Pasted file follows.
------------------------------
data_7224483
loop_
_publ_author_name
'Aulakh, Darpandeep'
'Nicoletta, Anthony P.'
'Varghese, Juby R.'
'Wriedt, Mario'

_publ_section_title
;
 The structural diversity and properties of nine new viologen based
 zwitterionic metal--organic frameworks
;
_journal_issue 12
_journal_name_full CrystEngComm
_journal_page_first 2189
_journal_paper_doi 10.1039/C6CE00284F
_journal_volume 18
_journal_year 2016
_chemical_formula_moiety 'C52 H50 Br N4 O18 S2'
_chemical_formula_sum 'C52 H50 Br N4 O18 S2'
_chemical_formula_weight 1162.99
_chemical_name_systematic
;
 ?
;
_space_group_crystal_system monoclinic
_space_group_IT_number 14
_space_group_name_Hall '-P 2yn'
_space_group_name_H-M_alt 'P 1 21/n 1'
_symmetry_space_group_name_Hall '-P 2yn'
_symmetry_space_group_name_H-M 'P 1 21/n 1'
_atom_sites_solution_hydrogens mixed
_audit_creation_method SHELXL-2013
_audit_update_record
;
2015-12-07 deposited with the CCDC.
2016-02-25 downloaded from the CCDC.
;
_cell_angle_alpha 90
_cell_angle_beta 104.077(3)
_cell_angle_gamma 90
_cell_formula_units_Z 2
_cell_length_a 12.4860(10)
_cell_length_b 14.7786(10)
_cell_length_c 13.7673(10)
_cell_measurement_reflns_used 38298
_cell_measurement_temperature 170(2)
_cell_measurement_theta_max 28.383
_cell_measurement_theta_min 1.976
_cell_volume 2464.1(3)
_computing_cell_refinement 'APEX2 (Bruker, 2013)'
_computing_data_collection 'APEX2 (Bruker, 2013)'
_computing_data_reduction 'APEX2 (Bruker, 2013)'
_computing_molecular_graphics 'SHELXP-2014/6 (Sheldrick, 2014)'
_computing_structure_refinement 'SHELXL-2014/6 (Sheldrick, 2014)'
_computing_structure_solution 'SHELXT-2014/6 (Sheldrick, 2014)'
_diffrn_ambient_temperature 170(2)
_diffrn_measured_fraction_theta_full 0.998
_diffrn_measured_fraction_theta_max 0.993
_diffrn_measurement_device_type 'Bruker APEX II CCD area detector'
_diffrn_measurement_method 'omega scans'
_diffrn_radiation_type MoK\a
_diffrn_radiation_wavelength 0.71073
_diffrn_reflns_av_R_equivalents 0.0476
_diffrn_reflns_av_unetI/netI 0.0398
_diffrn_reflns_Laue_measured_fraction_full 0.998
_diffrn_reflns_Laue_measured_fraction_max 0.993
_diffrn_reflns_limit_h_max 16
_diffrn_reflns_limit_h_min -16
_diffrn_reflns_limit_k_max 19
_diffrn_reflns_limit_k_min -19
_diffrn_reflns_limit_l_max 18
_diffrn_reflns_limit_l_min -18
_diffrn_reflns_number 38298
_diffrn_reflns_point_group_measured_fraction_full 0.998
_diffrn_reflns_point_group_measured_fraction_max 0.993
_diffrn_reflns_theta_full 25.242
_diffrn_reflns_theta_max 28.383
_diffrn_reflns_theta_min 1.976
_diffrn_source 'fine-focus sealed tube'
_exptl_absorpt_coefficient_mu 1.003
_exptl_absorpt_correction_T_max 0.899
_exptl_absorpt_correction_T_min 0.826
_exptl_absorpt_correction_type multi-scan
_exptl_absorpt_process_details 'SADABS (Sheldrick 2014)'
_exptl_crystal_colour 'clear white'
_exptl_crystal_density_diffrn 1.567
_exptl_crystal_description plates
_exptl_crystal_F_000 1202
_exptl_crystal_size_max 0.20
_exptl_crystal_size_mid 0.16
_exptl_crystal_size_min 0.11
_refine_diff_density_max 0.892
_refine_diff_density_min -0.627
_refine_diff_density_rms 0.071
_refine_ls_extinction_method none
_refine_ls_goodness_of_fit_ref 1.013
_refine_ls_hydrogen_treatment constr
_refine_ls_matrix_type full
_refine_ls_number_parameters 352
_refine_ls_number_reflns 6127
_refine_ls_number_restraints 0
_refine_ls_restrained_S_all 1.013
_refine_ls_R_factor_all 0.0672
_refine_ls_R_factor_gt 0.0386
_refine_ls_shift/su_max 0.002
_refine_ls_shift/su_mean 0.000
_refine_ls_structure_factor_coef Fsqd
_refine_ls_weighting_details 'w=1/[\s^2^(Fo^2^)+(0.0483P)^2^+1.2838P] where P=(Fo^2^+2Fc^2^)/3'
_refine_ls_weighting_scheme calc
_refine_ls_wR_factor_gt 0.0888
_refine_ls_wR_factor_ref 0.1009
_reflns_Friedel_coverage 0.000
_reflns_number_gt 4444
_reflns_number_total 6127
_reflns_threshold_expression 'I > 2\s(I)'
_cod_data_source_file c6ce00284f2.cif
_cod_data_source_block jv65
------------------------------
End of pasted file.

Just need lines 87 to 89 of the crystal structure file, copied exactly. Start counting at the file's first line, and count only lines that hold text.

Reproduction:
_exptl_crystal_density_diffrn 1.567
_exptl_crystal_description plates
_exptl_crystal_F_000 1202